Cyril Ramaphosa has been elected as South Africa’s President in a parliamentary vote on Thursday (15.02.2018) after scandal-ridden Jacob Zuma resigned on orders from the ruling African National Congress.
South Africa’s main stock market index jumped nearly 4% putting it on track for its biggest one-day gain in more than two years as investors welcomed Zuma’s resignation after nine years in office plagued by corruption allegations.
South Africa’s main stock market index jumped nearly 4 percent, putting it on track for its biggest one-day gain in more than two years as investors welcomed Zuma’s resignation after nine years in office plagued by corruption allegations, Reuters agency reports.
However the question remains how Cyril Ramaphosa – the closest ally of plagued with corruption accusations Jacob Zuma, – will change the existing practices and put and “drain the swamp” if he has been for a part of the system.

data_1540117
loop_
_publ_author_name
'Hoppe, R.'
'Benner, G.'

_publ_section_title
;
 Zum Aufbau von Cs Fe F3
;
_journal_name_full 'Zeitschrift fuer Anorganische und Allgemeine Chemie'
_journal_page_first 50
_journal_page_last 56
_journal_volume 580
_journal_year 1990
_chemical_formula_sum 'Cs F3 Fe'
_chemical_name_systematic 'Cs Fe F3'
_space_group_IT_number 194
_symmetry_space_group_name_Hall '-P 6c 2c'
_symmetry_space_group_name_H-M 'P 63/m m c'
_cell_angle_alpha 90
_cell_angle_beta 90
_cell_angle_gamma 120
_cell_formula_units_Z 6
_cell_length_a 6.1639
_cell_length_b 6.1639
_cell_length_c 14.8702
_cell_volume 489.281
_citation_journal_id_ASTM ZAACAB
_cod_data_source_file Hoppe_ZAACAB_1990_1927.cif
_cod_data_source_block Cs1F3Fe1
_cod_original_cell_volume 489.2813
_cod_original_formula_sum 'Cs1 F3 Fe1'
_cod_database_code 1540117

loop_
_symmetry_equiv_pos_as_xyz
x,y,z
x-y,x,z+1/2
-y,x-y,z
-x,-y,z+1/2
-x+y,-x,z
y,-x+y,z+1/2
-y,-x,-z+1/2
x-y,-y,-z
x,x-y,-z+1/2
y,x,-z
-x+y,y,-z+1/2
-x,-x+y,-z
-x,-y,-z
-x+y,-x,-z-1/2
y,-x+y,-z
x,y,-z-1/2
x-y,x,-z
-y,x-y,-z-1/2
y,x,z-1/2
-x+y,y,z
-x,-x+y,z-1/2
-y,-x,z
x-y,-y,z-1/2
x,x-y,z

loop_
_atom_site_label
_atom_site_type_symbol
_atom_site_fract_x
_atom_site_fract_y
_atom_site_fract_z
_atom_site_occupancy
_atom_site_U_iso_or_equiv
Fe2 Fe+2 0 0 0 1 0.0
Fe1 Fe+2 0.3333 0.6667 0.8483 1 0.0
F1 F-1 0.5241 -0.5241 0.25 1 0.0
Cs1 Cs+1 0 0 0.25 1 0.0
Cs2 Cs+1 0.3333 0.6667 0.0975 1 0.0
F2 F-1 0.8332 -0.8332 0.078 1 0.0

South Africa’s ruling African National Congress (ANC) has formally asked President Jacob Zuma to resign, according to senior party officials.
The decision to “recall” him “urgently” followed ANC marathon talks on the issue.
Mr Zuma, 75, agreed to step down, but only in the next three to six months, the official added, fueling a suspicion he is maneuvering in attempt to win time, postponing his departure.
Mr Zuma, who has been in power since 2009, has been dogged by corruption allegations. Current crisis is not the first one in his long political career, until present Mr.Zuma has been able to overcome all of them, and stayed as the head of state. Life at brink became his modus vivendi, further degrading the situation in the country lacking genuine political leadership and vision of future.